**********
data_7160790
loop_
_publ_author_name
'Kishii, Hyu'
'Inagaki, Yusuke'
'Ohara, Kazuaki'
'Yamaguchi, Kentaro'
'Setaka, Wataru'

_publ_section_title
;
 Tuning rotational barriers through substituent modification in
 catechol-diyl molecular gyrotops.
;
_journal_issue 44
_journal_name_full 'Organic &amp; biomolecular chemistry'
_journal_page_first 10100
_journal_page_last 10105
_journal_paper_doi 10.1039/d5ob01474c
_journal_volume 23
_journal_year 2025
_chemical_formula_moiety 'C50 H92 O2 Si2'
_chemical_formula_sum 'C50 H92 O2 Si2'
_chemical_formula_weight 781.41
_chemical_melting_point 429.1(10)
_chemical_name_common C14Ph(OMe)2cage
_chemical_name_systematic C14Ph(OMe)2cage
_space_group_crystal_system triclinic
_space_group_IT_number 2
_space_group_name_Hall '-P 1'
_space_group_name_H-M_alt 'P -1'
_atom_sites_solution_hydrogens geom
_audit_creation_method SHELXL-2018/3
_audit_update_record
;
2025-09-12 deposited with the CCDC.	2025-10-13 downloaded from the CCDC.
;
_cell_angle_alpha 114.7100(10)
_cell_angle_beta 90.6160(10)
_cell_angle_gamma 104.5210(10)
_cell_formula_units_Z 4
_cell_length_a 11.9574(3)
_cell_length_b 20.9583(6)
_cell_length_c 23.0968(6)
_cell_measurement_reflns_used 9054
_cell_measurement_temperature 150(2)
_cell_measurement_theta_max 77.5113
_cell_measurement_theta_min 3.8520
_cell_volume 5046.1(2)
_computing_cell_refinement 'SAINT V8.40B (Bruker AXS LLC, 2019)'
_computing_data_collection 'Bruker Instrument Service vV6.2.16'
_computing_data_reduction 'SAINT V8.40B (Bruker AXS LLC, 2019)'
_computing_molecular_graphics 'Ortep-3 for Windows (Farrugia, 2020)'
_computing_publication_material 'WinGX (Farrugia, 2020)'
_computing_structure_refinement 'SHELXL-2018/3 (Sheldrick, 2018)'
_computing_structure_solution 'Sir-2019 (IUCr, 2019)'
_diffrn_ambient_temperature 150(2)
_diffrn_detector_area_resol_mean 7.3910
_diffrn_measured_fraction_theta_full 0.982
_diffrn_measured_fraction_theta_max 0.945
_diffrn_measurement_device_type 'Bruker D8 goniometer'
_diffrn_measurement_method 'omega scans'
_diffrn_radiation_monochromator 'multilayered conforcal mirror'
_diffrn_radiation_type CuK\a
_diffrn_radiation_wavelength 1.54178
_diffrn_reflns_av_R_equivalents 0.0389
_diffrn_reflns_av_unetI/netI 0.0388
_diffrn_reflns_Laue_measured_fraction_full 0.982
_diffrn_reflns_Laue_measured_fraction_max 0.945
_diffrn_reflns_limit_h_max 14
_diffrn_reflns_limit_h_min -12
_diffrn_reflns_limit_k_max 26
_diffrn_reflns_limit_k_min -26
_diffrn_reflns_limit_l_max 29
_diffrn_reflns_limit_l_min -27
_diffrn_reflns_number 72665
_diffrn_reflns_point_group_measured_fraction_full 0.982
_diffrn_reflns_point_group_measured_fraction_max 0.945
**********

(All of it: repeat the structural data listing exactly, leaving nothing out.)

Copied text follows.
data_7160790
loop_
_publ_author_name
'Kishii, Hyu'
'Inagaki, Yusuke'
'Ohara, Kazuaki'
'Yamaguchi, Kentaro'
'Setaka, Wataru'

_publ_section_title
;
 Tuning rotational barriers through substituent modification in
 catechol-diyl molecular gyrotops.
;
_journal_issue 44
_journal_name_full 'Organic &amp; biomolecular chemistry'
_journal_page_first 10100
_journal_page_last 10105
_journal_paper_doi 10.1039/d5ob01474c
_journal_volume 23
_journal_year 2025
_chemical_formula_moiety 'C50 H92 O2 Si2'
_chemical_formula_sum 'C50 H92 O2 Si2'
_chemical_formula_weight 781.41
_chemical_melting_point 429.1(10)
_chemical_name_common C14Ph(OMe)2cage
_chemical_name_systematic C14Ph(OMe)2cage
_space_group_crystal_system triclinic
_space_group_IT_number 2
_space_group_name_Hall '-P 1'
_space_group_name_H-M_alt 'P -1'
_atom_sites_solution_hydrogens geom
_audit_creation_method SHELXL-2018/3
_audit_update_record
;
2025-09-12 deposited with the CCDC.	2025-10-13 downloaded from the CCDC.
;
_cell_angle_alpha 114.7100(10)
_cell_angle_beta 90.6160(10)
_cell_angle_gamma 104.5210(10)
_cell_formula_units_Z 4
_cell_length_a 11.9574(3)
_cell_length_b 20.9583(6)
_cell_length_c 23.0968(6)
_cell_measurement_reflns_used 9054
_cell_measurement_temperature 150(2)
_cell_measurement_theta_max 77.5113
_cell_measurement_theta_min 3.8520
_cell_volume 5046.1(2)
_computing_cell_refinement 'SAINT V8.40B (Bruker AXS LLC, 2019)'
_computing_data_collection 'Bruker Instrument Service vV6.2.16'
_computing_data_reduction 'SAINT V8.40B (Bruker AXS LLC, 2019)'
_computing_molecular_graphics 'Ortep-3 for Windows (Farrugia, 2020)'
_computing_publication_material 'WinGX (Farrugia, 2020)'
_computing_structure_refinement 'SHELXL-2018/3 (Sheldrick, 2018)'
_computing_structure_solution 'Sir-2019 (IUCr, 2019)'
_diffrn_ambient_temperature 150(2)
_diffrn_detector_area_resol_mean 7.3910
_diffrn_measured_fraction_theta_full 0.982
_diffrn_measured_fraction_theta_max 0.945
_diffrn_measurement_device_type 'Bruker D8 goniometer'
_diffrn_measurement_method 'omega scans'
_diffrn_radiation_monochromator 'multilayered conforcal mirror'
_diffrn_radiation_type CuK\a
_diffrn_radiation_wavelength 1.54178
_diffrn_reflns_av_R_equivalents 0.0389
_diffrn_reflns_av_unetI/netI 0.0388
_diffrn_reflns_Laue_measured_fraction_full 0.982
_diffrn_reflns_Laue_measured_fraction_max 0.945
_diffrn_reflns_limit_h_max 14
_diffrn_reflns_limit_h_min -12
_diffrn_reflns_limit_k_max 26
_diffrn_reflns_limit_k_min -26
_diffrn_reflns_limit_l_max 29
_diffrn_reflns_limit_l_min -27
_diffrn_reflns_number 72665
_diffrn_reflns_point_group_measured_fraction_full 0.982
_diffrn_reflns_point_group_measured_fraction_max 0.945